Lower-energy soft x-ray light is the ALS' specialty, filling an important niche and complementing other DOE light source facilities. Higher-energy x-rays are also available from locations where superconducting magnets create "superbends" in the electrons' path. Soft x-rays are used to characterize the electronic structure of matter and to reveal microscopic structures with elemental and chemical specificity. Research in materials science, biology, chemistry, physics, and the environmental sciences make use of these capabilities.
Ongoing research topics and techniquesEdit
- Probing the electronic structure of matter
- Testing optics and photoresists for next generation photolithography
- Understanding magnetic materials
- 3D biological imaging
- Protein crystallography
- Ozone photochemistry
- X-ray microscopy of cells
- Chemical reaction dynamics
- Atomic and molecular physics
- Extreme ultraviolet lithography
- Synchrotron infrared nano-spectroscopy (SINS)
Scientific and technological innovations and advancementsEdit
- Longer-lasting lithium-ion batteries for electric vehicles and mobile electronics
- Nanoscale magnetic imaging for compact data storage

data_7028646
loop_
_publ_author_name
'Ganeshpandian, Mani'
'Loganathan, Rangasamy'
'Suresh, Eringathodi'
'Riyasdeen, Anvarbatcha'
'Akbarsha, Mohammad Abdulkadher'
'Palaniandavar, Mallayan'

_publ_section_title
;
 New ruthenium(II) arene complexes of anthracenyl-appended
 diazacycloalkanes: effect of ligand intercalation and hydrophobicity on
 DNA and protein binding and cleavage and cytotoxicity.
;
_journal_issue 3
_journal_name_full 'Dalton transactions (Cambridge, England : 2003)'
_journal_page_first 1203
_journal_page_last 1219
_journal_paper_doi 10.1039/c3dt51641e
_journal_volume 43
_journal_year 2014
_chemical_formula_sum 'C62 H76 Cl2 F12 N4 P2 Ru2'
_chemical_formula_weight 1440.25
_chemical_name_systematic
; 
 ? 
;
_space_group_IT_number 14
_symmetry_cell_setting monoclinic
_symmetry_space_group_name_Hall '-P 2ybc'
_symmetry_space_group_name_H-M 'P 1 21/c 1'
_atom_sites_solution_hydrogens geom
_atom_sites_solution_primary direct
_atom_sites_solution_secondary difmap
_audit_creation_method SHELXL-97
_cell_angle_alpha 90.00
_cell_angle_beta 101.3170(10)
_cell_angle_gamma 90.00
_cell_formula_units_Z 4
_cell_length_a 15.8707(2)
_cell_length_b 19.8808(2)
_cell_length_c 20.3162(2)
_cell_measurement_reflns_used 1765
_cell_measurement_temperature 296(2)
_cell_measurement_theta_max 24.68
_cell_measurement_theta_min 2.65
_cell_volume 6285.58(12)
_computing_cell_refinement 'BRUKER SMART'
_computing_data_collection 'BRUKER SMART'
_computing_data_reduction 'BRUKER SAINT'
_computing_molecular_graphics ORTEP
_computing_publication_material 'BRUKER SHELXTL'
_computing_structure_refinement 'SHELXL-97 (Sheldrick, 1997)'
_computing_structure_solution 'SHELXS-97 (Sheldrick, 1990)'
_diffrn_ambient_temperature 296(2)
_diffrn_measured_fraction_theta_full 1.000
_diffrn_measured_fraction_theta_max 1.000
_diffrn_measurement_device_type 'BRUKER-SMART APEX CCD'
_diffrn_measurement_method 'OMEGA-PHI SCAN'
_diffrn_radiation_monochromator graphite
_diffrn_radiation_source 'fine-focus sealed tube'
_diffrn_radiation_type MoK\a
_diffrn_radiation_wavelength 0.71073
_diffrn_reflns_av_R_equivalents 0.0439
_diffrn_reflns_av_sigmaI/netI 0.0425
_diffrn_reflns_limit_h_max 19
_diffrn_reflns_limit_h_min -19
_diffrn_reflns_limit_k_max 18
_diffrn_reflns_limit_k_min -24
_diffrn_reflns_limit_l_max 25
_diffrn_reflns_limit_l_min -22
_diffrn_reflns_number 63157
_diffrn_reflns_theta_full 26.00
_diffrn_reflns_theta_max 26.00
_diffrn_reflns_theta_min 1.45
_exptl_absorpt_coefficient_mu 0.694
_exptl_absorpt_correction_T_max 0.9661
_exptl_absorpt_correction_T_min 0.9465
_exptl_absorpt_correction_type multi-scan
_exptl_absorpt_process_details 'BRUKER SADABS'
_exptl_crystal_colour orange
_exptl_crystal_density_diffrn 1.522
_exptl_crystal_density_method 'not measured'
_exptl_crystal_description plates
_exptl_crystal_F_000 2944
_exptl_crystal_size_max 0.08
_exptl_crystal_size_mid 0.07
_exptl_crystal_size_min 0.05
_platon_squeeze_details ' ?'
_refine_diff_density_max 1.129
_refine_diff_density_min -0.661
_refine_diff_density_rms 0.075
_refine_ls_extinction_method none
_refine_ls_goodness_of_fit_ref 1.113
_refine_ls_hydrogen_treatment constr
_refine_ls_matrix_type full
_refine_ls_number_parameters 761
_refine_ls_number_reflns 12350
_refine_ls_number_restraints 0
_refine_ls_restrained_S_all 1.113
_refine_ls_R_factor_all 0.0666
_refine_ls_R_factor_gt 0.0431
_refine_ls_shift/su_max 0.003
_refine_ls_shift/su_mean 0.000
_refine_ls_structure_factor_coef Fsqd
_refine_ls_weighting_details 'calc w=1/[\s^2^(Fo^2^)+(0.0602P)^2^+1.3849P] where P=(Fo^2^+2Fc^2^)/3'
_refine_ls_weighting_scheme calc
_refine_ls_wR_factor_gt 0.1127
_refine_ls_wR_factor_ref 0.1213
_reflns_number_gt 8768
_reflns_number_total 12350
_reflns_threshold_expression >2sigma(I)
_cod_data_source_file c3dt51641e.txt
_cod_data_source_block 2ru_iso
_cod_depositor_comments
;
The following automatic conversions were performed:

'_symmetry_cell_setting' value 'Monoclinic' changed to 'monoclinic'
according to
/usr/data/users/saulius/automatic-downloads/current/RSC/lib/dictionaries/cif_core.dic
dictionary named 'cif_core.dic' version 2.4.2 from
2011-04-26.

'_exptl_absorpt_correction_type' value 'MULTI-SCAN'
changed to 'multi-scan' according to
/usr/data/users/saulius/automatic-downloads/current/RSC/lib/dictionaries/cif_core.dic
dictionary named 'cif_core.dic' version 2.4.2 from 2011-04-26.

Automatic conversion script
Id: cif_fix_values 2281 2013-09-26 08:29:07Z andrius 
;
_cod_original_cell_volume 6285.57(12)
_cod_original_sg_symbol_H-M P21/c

- Plastic solar cells that are flexible and easy to produce
- Harnessing "artificial photosynthesis" for clean, renewable energy
- Fine-tuning combustion for cleaner-burning fuels
- More effective chemical reactions for fuel cells, pollution control, or fuel refinement
- Using microbes to clean up toxins in the environment
- Cheaper biofuels from abundant, renewable plants
- Solving protein structures for rational drug design
- Producing ever-smaller transistors for more powerful computers
When the ALS was first proposed in the early 1980s by former LBNL director David Shirley, skeptics doubted the use of a synchrotron optimized for soft x-rays and ultraviolet light. According to former ALS director Daniel Chemla, "The scientific case for a third-generation soft x-ray facility such as the ALS had always been fundamentally sound. However, getting the larger scientific community to believe it was an uphill battle."